Written by: Alex Toth, Archie Goodwin, Roger McKenzie, Doug Moench, Nicola Cuti, Steve Skeates, Gerry Boudreau
Illustrated by: Alex Toth, Leo Duranona, Leo Sommers, Romeo Tangal (as Alexis Romeo), Carmine Infantino
Publisher: Dark Horse Comics
Reviewer: Kristian Horn

Anyone that knows their comics history knows who Alex Toth is. Toth was one of comicdom’s greatest comic artists. He was a master in the form of sequential storytelling. His skills with composition, layout, and form made him one of the greatest artists the medium has ever seen. He was an artist with a dedicated work ethic and he was one of the most respected cartoonists of his era. Unfortunately, much of his actual comic book work can be a bit hard to come by in collected volumes so when something like this book gets released it really is an occasion for fans of comic art to sit up and take notice.

Toth’s genius is evident on every page of this collection of his horror stories. CREEPY and EERIE were both black and white magazines so Toth’s expertise with inking is in full effect in this book. His use of stark blacks in juxtaposition with pure whites is beyond impressive. Toth is able to use the dark shadows that emerge from his brush work to set a perfectly appropriate spooky mood for each story in this collection. Every panel in every story is perfectly composed and each page moves with a life and vibrancy that only the very best comic artists can achieve in their work. There is a sense of movement not only in the characters that Toth renders but in the flow of each page. Toth’s proficiency with storytelling is profound and the horror comics in this book are the perfect showcase for it. Each tale is different and Toth utilizes his talent with different approaches every time. Reading through the stories in this edition of CREEPY PRESENTS I was awestruck with how much experimentation Toth would employ. This book is a master class in the craft of sequential art and no fan of comic art, no student of making comics should be without it.

Most of the stories in this volume are wholly created by Toth himself but there are a few in which Toth seems to have only inked over another artist’s pencils. These entries aren’t as impressive as the others that Toth crafted on his own but his inking style is so strong that it overpowers the work of the penciller he’s working over. It almost makes these stories indiscernible from the ones that Toth rendered but there’s obviously a difference in the visual style of these stories than the majority of the others in this book. Thankfully, there’s only about three or four of these entries in this hardcover collection.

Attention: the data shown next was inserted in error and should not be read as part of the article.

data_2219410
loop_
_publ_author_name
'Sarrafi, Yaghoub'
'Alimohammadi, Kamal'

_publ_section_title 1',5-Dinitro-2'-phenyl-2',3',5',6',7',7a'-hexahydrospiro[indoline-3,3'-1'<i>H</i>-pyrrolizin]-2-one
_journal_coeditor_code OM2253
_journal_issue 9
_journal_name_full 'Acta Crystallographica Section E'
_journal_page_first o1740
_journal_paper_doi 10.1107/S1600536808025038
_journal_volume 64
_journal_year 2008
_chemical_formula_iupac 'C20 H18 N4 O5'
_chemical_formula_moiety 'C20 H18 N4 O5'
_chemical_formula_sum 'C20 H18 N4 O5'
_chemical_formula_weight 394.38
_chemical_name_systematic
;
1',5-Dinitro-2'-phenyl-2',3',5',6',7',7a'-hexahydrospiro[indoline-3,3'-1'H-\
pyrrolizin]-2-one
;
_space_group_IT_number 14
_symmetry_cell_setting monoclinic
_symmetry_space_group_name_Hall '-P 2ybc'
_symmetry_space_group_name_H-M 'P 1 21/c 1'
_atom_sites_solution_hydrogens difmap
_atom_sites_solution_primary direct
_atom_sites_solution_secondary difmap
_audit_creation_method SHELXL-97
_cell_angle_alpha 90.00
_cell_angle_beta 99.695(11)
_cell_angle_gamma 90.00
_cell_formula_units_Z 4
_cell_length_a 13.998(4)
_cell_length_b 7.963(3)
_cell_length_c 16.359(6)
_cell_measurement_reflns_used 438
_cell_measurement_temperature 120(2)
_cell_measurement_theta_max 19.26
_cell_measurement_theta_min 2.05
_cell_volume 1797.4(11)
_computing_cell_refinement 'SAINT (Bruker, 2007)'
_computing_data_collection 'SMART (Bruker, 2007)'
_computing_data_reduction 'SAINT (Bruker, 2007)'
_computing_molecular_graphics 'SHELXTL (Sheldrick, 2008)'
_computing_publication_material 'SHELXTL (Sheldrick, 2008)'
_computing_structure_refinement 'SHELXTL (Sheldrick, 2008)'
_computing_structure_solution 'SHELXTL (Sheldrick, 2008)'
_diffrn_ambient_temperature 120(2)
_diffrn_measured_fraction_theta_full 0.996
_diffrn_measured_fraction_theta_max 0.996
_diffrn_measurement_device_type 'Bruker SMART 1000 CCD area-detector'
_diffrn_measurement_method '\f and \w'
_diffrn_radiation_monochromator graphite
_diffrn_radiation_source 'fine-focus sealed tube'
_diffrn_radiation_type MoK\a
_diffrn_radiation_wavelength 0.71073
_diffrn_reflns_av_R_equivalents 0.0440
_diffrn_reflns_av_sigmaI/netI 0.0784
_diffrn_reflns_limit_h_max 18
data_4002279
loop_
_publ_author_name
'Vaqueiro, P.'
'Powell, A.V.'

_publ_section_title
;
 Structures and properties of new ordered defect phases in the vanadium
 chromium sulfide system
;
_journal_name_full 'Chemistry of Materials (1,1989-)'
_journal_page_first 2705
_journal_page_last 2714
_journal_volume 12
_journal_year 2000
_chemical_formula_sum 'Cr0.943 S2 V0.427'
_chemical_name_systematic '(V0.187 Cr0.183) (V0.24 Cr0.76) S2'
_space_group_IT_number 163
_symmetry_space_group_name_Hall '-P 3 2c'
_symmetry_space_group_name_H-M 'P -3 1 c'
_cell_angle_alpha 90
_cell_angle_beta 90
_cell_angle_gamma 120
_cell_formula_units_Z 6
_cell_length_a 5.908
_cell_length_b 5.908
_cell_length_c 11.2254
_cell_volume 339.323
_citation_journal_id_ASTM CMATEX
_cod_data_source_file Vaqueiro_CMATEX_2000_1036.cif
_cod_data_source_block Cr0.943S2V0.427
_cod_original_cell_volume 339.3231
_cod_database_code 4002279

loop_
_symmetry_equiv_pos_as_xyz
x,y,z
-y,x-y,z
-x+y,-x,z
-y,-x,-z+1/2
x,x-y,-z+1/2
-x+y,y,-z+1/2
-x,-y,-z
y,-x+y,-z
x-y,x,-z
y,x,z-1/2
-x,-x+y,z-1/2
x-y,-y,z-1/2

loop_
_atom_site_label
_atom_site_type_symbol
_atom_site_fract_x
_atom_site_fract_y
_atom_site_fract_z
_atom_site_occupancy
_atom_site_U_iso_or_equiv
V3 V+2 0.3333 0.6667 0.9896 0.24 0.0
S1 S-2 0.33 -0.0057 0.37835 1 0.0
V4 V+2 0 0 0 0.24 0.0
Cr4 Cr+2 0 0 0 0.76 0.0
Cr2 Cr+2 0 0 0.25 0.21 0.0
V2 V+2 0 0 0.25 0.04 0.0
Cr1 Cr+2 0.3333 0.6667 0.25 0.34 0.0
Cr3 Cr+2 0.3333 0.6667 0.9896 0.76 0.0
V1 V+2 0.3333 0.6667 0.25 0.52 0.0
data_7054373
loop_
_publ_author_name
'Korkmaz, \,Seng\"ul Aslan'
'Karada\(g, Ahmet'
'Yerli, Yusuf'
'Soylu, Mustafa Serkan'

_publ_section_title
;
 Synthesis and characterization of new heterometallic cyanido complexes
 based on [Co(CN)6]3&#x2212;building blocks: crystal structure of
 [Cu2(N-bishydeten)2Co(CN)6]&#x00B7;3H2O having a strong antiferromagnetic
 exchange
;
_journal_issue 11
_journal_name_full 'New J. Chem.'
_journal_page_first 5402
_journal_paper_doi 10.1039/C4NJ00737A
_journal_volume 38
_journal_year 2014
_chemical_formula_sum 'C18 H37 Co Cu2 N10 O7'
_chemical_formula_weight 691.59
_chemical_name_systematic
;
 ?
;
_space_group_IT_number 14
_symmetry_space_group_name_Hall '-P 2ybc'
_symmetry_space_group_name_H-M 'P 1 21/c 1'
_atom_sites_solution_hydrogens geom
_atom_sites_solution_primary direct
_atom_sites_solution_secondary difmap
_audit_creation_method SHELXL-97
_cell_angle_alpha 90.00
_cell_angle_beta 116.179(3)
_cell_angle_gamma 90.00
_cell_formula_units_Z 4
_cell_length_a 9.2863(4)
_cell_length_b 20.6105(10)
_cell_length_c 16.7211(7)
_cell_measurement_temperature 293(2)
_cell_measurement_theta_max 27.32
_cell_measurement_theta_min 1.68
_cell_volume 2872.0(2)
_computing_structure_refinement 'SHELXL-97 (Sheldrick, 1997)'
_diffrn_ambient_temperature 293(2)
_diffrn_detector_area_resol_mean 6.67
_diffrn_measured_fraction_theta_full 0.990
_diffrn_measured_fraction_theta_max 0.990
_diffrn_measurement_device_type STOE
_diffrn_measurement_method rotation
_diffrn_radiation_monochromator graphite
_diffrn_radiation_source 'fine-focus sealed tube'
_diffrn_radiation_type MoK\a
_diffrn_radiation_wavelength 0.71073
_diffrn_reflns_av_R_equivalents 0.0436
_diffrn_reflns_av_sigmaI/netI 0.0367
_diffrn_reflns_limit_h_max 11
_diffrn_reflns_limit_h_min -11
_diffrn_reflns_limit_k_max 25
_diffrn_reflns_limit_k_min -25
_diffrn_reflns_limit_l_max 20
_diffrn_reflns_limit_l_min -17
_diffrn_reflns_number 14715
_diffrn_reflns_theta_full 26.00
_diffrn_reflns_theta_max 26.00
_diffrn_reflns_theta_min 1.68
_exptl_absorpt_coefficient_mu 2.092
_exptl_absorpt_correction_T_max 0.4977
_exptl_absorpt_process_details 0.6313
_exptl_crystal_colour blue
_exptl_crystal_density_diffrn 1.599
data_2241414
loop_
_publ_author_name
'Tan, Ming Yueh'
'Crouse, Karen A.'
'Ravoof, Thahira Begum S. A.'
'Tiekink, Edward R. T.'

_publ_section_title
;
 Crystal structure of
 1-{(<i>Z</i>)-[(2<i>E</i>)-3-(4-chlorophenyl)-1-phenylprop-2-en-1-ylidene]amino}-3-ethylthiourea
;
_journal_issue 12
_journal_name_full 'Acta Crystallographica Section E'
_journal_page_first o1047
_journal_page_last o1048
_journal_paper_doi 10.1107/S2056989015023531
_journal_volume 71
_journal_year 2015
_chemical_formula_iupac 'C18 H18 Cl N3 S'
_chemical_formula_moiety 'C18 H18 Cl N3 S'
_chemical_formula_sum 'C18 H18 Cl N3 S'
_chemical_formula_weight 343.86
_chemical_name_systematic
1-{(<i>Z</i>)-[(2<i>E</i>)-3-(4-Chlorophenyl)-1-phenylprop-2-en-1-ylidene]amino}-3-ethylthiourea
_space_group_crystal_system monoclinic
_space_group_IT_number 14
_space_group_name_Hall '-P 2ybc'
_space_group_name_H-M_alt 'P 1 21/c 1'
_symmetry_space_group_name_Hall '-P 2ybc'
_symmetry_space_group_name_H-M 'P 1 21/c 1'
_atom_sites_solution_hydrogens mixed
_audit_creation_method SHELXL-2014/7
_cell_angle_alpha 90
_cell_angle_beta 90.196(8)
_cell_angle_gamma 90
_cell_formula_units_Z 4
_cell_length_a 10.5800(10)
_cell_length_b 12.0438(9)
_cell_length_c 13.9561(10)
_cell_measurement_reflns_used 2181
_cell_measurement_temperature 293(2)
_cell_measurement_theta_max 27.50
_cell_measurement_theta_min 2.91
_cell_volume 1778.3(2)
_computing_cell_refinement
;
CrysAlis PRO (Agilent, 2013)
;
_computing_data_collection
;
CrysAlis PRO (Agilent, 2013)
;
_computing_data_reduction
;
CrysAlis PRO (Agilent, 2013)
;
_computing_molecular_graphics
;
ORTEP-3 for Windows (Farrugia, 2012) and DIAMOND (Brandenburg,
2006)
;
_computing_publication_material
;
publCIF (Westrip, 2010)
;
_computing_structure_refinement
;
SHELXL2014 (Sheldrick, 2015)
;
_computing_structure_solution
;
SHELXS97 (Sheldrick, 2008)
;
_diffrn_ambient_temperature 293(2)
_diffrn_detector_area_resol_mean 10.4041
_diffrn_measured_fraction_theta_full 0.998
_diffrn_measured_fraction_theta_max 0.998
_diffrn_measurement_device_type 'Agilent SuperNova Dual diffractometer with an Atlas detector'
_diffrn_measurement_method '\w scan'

The reason to buy this book is obviously to see Toth’s artwork. Unfortunately, I can’t say much for the writing in some of the stories. Despite being written by luminaries in the comics field such as Archie Goodwin, most of the stories here really come across as warmed over TWILIGHT ZONE episodes. Despite the impressive illustrative style in which they are drawn, many of the stories don’t pack as much a of gut punch as you’d expect a horror comic to. It’s odd really because CREEPY and EERIE magazines were supposed to exist outside of the purview of the Comics Code Authority yet none of the narratives in here seem to push the past the limits of its restrictions. I’m sure that compared to the stuff that was being done in mainstream comics much of what writers and artists were doing in those two magazines may have been somewhat on the edge but for a modern sensibility this anthology of tales seems somewhat restrained. I’m sure much of the restraint has to do with the limitations given the storytellers (each story is only several pages long) as well as what the comics community considered good taste at the time.

Despite the somewhat reserved nature of the stories in this edition of CREEPY PRESENTS, it still is a terrific book…mostly due to the display of Toth’s talent. The writing does have a sort of silver age quality to it which many readers will appreciate but the bigger draw is the dramatic illustrative style of Alex Toth. He is a masterful storyteller and the work of his that is showcased in this book helps make this a perfect Halloween read for those looking for comic book yarns filled with a chilling atmosphere that will suck you in and give you the heebie jeebies this October 31st.

Discovered as a babe in an abandoned comic book storage box and bitten by a radioactive comic fan when he was a teenager, superhero is actually not-so mild mannered sometime designer & cartoonist, Kristian Horn of Los Angeles, California. Some of his work can be seen at and check out his blog at You can check also out his webcomics at and, a comic coming out in early 2018 which he had a hand in developing!